Regards
    Pavol

    Comment by Pavol Babel — February 19, 2015 @ 1:49 am GMT Feb 19,2015 | Reply

  2. Good thing is that at least one bug is fixed in 11.2.0.4: Bug 9373758 Optimization to handle insert of >255 columns.

    Comment by Vyacheslav Rasskazov — February 19, 2015 @ 9:05 pm GMT Feb 19,2015 | Reply

    • Vyacheslav,

      Interesting to note in the SR the erroneous claim (paraphrased) “… shouldn’t happen because we’re selecting from the first 255 columns.”. The informal description above (probably, assuming I made no errors) translates into: “The problem appears if you’re selecting anything after the first mod(column_count,255) columns”.

      Comment by Jonathan Lewis — February 20, 2015 @ 6:10 am GMT Feb 20,2015 | Reply

      • Can loading fat table into the cache say KEEP OR RECYCLE help in 11.2.0.4?

        Comment by Jacob — July 27, 2017 @ 8:57 pm GMT Jul 27,2017 | Reply

        • Jacob,

          There is no obvious reason why assigning the table to the KEEP or RECYCLE cache should have any special effects, but I haven’t done any tests to find out. As a general guideline I hardly ever bother thinking about using a KEEP cache, and I only think about using a RECYCLE cache for objects that could cause cache interference problems for other sessions when it’s being accessed.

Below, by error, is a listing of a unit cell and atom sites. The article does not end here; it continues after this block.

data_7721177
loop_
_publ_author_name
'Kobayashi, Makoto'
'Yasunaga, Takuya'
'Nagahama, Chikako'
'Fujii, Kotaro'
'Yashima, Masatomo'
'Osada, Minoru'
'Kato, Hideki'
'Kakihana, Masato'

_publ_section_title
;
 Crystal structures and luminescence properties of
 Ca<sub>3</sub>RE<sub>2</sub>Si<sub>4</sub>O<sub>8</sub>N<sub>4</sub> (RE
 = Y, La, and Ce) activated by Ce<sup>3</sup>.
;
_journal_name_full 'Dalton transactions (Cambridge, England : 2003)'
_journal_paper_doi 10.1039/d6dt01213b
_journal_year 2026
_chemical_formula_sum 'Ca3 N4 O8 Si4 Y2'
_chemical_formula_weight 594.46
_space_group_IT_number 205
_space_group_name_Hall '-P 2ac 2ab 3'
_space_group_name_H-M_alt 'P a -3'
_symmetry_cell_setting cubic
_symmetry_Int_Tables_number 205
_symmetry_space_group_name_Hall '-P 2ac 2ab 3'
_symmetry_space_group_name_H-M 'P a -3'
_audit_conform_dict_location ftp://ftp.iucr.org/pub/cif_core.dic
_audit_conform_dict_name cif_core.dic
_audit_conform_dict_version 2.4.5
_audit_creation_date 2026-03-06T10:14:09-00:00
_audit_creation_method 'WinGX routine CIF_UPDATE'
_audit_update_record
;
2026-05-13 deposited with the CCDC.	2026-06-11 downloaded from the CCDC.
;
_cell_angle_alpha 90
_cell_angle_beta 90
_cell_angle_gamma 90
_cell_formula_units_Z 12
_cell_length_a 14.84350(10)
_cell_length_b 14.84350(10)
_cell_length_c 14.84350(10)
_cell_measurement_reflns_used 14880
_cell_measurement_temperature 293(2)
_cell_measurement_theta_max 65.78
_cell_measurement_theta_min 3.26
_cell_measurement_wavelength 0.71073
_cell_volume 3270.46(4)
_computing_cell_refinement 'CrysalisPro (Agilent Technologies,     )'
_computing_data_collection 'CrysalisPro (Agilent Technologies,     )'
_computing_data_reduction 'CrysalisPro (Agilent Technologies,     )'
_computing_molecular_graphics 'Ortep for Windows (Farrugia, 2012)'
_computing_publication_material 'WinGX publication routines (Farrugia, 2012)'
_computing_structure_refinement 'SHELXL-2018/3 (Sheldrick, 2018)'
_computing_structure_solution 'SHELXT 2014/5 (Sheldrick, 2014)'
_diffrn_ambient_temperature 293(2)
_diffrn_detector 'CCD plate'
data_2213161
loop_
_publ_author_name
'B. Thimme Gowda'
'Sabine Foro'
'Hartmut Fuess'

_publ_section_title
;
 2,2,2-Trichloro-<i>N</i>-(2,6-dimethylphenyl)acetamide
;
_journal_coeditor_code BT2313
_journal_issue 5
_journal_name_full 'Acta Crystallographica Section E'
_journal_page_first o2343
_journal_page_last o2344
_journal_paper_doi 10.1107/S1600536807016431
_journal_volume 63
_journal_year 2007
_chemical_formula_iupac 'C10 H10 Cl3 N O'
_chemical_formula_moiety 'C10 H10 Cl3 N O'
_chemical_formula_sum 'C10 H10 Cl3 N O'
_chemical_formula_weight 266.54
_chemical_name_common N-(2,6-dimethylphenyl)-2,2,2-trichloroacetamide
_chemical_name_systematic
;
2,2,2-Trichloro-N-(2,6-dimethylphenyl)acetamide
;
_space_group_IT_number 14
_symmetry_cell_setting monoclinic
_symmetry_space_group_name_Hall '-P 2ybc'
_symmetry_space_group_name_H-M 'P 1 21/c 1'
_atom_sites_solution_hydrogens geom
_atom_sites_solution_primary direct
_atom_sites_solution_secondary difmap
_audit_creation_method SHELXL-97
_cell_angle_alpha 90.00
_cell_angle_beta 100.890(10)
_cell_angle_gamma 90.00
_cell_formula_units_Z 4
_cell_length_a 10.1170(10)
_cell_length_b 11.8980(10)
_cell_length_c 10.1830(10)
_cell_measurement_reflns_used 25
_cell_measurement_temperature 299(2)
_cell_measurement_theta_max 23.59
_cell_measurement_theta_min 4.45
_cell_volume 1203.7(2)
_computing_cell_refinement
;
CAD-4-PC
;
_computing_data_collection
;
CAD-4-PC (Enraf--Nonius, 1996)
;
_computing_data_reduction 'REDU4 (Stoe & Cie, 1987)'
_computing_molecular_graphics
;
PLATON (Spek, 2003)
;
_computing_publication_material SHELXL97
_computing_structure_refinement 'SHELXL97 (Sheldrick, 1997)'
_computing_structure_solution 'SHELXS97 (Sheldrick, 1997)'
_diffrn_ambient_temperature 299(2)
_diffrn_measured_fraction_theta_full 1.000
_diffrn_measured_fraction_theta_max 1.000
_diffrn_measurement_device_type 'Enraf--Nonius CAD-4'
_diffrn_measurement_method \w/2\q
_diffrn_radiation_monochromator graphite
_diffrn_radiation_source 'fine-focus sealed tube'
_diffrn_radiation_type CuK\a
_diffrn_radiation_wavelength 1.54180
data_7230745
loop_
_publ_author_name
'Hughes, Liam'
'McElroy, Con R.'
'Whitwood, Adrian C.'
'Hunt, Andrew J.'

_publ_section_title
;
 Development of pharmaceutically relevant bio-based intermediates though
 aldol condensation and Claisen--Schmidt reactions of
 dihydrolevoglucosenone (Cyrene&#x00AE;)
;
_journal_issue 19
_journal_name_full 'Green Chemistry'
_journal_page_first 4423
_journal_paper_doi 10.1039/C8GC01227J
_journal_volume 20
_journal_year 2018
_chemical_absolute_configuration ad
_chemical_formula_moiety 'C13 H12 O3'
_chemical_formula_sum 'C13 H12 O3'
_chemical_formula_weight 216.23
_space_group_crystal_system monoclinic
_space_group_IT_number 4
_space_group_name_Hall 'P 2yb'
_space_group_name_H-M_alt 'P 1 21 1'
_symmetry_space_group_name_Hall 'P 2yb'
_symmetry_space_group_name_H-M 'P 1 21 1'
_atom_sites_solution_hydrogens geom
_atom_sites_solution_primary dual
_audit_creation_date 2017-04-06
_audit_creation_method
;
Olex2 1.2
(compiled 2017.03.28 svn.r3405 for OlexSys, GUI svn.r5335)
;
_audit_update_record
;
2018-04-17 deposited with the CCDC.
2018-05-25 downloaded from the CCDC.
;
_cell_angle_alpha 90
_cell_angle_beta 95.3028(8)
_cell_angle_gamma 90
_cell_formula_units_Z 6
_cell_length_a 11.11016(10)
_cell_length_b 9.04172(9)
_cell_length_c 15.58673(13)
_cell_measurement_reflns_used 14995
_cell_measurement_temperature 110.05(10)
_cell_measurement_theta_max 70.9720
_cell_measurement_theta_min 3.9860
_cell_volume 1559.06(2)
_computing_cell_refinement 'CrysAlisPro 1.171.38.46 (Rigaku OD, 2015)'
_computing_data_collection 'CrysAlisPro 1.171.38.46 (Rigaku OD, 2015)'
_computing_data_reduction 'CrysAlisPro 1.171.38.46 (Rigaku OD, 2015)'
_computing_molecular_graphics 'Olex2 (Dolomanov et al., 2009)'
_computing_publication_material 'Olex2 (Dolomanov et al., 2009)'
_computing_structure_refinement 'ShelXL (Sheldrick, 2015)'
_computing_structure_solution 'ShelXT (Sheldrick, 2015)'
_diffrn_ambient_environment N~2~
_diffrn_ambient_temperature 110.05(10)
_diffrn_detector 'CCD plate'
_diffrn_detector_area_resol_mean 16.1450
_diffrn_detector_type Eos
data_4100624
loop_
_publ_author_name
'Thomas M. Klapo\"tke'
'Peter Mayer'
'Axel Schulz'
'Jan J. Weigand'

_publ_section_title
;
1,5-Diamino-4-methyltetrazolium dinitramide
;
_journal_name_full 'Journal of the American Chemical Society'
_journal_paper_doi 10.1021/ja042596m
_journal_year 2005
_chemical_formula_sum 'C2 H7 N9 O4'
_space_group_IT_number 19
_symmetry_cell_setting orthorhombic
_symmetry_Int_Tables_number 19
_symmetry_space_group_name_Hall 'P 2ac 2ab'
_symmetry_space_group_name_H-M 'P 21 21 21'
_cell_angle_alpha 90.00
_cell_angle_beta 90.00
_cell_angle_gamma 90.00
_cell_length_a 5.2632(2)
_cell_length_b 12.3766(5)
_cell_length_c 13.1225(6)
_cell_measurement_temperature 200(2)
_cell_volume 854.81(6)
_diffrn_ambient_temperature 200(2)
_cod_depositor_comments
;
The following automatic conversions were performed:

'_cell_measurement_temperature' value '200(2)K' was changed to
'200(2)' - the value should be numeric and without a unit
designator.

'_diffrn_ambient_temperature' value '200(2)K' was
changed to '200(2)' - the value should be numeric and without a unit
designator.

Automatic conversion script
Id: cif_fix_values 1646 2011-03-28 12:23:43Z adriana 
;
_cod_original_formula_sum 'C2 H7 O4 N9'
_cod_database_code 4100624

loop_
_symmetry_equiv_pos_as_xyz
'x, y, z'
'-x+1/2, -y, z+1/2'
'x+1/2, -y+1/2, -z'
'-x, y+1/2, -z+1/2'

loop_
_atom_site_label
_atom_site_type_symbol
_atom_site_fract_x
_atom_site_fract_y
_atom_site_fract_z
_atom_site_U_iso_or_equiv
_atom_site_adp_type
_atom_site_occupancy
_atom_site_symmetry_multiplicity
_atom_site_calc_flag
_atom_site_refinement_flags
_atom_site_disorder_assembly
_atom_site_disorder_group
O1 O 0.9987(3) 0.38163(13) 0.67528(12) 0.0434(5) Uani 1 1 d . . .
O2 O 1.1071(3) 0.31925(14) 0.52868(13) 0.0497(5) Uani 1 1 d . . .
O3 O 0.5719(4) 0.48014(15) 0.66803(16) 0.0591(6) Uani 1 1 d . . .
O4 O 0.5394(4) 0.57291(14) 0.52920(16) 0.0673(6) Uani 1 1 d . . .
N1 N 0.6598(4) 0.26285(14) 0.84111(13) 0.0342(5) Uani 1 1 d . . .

Comment by Jonathan Lewis — July 28, 2017 @ 8:51 am GMT Jul 28,2017

        • Hi Jonathan,
          The table I currently dealing with has 507 columns. Since oracle is using direct path read I wondered if we will get result in the hope that all IO will result in consistent get…rather than having data from this table being loaded in to PGA.

          Thanks
          Jacob

          Comment by Jacob — July 28, 2017 @ 9:14 am GMT Jul 28,2017

        • Jacob,

          If you are doing direct path reads I wouldn’t expect to see any improvements from assigning the table to the KEEP or RECYCLE caches.